EPEG brings the CCGs together with partners from Sefton Council, Sefton CVS, Healthwatch Sefton and Sefton Carers Centre to encourage borough residents to get involved in their local NHS, and a Young Adviser has recently joined the group.
In addition to regular EPEG members, representatives from organisations that directly provide health services, like Aintree University Hospital NHS Foundation Trust, Mersey Care NHS Foundation Trust and Liverpool Community Health NHS Trust, were also invited to come along.
“I hope it was useful for the CCGs for us to take over their meeting and that they got some ideas from us about how best to engage with young people across Sefton. We look forward to working more with the CCGs in the future.”
The session started off with an ice breaker to get everyone to know each other before presenting their views about how best to engage with young people like themselves. Some of their top tips to involve young people were don’t use jargon or acronyms, never assume and always ask for their opinions and always keep them informed and included.
A video was also shown by The Camhelions, a group of young people who champion youth mental health in Sefton, about the transition from children’s to adult’s mental health services. The video can be viewed here vimeo.com/159070184.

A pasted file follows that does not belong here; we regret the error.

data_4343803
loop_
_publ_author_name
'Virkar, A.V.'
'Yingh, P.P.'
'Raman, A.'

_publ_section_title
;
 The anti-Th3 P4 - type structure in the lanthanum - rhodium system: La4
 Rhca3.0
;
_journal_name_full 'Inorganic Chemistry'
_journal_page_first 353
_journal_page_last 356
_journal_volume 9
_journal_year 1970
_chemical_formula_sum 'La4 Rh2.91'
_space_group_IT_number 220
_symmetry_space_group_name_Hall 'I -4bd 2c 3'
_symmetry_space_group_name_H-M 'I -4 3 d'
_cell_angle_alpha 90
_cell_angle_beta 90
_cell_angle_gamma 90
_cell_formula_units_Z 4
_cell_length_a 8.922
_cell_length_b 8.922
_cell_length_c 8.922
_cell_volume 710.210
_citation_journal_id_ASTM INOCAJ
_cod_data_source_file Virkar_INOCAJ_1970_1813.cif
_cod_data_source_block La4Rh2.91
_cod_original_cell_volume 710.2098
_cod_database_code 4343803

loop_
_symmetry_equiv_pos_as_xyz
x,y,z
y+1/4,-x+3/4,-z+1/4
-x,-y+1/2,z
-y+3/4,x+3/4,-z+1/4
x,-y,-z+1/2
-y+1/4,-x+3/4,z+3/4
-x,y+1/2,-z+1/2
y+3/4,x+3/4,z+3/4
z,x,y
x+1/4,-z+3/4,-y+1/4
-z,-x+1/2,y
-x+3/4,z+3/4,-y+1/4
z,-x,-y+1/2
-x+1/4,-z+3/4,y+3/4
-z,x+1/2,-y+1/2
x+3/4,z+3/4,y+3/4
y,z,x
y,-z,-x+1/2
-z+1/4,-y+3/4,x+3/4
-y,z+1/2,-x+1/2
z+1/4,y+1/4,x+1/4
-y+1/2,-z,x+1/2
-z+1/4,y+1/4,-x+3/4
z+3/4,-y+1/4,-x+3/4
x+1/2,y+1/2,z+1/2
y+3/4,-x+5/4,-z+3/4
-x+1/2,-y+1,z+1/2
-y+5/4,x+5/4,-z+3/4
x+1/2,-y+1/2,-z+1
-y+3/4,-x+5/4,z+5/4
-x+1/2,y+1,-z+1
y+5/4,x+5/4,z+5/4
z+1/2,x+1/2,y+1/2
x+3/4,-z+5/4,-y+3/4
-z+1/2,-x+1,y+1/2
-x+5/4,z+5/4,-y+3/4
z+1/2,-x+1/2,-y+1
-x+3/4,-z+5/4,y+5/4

Debbie Fagan, chief nurse and lead for children’s services at the CCGs, said:
“It’s so important that we engage with young people and what better way to find out what works best than from the young advisers themselves.
“We value their input and there were some great ideas from them at the meeting that we’ll certainly be taking on board. I hope it was useful for them as well to understand a bit more on how the local NHS works. We are particularly looking forward to working in partnership with the young advisors to target the hard to reach and more vulnerable children which is really important to the CCGs.”
Anne Longfield, Children’s Commissioner for England, said:
“Takeover Challenge goes from strength to strength every year, with tens of thousands of children across England now taking part. I am enormously grateful to organisations and individuals who embrace the challenge and throw open their doors to involve young people.
“Young people are full of fresh ideas, imagination and energy so they can really provide a fresh perspective that organisations can benefit from. Giving children and young people a chance to do adult roles for the day helps organisations understand the needs of children, who also use the experience to show off their talents and achieve their full potential.”
Takeover Challenge is a country-wide event run by the Children’s Commissioner for England which gives children the opportunity to step in the shoes of adults at work. The Challenge has grown year-on-year with more than 45,000 children from all over the country taking part in 2016. Organisations and individuals who get involved include major broadcasters, government departments, a West End theatre and MPs.
Photo 1 - EPEG co-chair and NHS South Sefton CCG lay representative, Graham Bayliss pictured second left with Sefton Young Advisors
Photo 2 - EPEG co-chair and NHS Southport and Formby CCG lay representative, Gill Brown (2nd left) and CCG chief nurse, Debbie Fagan (4th left) pictured with Sefton Young Advisors